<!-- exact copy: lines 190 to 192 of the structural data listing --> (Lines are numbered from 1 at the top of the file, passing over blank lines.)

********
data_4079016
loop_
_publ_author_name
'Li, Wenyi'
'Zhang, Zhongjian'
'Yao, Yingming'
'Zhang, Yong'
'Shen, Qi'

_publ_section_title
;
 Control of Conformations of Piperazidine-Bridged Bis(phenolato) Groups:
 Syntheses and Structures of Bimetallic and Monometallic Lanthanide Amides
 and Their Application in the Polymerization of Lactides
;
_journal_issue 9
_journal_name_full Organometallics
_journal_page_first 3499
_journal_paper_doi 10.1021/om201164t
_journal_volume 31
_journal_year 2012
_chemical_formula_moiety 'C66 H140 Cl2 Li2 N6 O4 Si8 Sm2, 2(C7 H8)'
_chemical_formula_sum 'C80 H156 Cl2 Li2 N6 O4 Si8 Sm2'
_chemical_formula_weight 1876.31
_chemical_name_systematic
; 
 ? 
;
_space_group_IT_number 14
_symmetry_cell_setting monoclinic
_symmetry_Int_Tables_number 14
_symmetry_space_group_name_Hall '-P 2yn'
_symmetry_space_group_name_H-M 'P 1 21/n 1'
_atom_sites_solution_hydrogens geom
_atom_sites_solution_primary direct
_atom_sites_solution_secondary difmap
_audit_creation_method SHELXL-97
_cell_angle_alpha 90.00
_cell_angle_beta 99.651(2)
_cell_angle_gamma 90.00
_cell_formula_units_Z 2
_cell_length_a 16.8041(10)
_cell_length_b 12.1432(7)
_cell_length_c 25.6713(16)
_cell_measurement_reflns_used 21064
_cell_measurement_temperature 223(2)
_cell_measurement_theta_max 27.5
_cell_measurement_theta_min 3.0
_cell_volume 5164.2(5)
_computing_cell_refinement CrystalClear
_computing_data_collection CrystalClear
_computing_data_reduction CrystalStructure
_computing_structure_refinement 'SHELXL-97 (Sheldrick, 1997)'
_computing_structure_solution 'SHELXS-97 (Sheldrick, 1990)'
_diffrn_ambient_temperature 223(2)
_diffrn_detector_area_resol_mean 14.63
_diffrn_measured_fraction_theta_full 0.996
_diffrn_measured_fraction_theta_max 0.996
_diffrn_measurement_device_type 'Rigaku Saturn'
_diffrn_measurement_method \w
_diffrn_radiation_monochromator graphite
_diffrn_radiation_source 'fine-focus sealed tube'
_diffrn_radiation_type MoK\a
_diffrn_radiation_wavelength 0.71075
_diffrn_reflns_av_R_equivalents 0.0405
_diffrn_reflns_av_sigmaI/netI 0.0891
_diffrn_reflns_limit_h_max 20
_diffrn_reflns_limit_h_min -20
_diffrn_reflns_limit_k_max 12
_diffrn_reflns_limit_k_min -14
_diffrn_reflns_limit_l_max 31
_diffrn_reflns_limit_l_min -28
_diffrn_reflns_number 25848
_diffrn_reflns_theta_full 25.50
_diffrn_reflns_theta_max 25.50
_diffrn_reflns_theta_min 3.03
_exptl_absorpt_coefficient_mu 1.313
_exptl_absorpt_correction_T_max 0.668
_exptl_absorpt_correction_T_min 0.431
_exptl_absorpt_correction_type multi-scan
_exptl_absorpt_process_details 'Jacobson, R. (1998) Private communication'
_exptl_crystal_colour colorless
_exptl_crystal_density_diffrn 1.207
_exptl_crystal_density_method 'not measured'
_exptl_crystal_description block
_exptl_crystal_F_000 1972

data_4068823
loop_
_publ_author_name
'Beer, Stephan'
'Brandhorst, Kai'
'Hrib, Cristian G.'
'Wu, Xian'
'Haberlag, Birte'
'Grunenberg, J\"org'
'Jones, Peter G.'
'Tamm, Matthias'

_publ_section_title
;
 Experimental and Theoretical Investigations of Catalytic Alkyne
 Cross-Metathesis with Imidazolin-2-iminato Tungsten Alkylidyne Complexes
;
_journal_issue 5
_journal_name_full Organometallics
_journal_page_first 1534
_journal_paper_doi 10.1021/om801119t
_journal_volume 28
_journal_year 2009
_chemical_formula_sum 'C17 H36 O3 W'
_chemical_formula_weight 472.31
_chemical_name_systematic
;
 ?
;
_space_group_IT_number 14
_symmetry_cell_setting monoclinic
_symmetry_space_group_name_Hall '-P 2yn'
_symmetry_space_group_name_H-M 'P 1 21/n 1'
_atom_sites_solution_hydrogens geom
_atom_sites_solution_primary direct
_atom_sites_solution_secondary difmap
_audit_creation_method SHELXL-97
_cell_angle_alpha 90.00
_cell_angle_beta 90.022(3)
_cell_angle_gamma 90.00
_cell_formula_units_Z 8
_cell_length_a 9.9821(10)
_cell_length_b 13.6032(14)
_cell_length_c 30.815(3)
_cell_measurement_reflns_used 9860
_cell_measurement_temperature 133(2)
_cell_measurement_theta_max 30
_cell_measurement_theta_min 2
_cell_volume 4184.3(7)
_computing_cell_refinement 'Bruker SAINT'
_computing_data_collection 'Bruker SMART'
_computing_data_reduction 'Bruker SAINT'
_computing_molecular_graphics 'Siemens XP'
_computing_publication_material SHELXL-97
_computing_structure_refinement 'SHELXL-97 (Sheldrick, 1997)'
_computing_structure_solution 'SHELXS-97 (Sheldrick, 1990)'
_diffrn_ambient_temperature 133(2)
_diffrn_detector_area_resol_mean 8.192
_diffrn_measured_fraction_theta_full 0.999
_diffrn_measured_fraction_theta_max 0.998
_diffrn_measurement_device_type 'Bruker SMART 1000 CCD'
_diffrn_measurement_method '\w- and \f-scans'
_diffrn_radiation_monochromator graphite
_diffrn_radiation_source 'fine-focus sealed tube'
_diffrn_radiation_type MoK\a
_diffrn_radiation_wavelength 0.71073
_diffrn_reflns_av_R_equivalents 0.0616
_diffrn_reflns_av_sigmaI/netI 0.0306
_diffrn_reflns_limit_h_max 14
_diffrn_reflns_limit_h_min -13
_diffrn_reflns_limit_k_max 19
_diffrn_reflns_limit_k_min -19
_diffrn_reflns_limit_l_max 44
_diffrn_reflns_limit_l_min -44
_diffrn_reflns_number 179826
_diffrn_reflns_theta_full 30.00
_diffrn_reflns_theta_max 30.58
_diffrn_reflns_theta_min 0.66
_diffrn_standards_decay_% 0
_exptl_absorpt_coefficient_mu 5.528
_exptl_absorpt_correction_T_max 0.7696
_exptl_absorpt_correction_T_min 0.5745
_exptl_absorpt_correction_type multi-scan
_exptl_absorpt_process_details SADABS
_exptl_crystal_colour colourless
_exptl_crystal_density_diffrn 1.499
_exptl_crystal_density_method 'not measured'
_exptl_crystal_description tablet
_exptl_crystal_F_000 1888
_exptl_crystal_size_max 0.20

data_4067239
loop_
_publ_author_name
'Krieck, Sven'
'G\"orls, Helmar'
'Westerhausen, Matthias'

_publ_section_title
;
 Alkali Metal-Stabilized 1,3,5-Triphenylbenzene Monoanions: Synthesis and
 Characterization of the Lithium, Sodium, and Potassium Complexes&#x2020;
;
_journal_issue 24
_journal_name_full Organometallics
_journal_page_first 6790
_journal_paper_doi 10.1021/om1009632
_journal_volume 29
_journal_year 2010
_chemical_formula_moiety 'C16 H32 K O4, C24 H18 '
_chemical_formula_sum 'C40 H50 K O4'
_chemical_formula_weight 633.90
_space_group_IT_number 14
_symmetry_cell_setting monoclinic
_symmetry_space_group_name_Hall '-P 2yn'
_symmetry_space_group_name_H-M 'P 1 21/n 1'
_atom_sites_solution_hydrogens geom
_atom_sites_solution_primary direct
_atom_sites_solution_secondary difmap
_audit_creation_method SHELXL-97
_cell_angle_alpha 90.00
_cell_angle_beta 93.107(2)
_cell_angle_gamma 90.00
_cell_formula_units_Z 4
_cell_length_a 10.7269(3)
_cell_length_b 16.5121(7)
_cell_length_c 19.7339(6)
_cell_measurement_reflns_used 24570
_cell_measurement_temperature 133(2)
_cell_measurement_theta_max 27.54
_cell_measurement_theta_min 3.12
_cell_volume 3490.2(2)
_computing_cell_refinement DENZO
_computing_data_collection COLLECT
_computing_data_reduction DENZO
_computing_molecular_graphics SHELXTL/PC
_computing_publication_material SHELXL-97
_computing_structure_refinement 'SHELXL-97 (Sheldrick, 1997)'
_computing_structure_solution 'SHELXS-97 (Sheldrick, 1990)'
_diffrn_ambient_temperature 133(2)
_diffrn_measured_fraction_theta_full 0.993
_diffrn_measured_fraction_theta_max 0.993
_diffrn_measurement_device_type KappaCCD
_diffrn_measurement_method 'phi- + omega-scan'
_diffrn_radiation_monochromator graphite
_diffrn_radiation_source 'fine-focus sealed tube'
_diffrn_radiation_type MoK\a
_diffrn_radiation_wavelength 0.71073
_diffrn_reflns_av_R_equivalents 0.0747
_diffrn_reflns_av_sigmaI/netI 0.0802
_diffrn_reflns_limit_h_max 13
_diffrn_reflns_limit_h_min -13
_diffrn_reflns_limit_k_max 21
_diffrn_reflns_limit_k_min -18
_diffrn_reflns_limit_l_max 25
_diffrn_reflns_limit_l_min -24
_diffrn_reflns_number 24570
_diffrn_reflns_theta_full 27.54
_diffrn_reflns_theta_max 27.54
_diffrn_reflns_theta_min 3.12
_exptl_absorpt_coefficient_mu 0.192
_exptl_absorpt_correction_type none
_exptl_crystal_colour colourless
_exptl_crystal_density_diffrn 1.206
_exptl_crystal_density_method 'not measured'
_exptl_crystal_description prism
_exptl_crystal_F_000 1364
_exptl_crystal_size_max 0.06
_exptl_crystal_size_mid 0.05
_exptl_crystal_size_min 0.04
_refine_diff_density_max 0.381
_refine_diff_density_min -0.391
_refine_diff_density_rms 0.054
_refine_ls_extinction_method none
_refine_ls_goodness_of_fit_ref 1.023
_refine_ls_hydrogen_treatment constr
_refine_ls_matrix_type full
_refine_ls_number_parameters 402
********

_journal_volume 29
_journal_year 2010
_chemical_formula_moiety 'C16 H32 K O4, C24 H18 '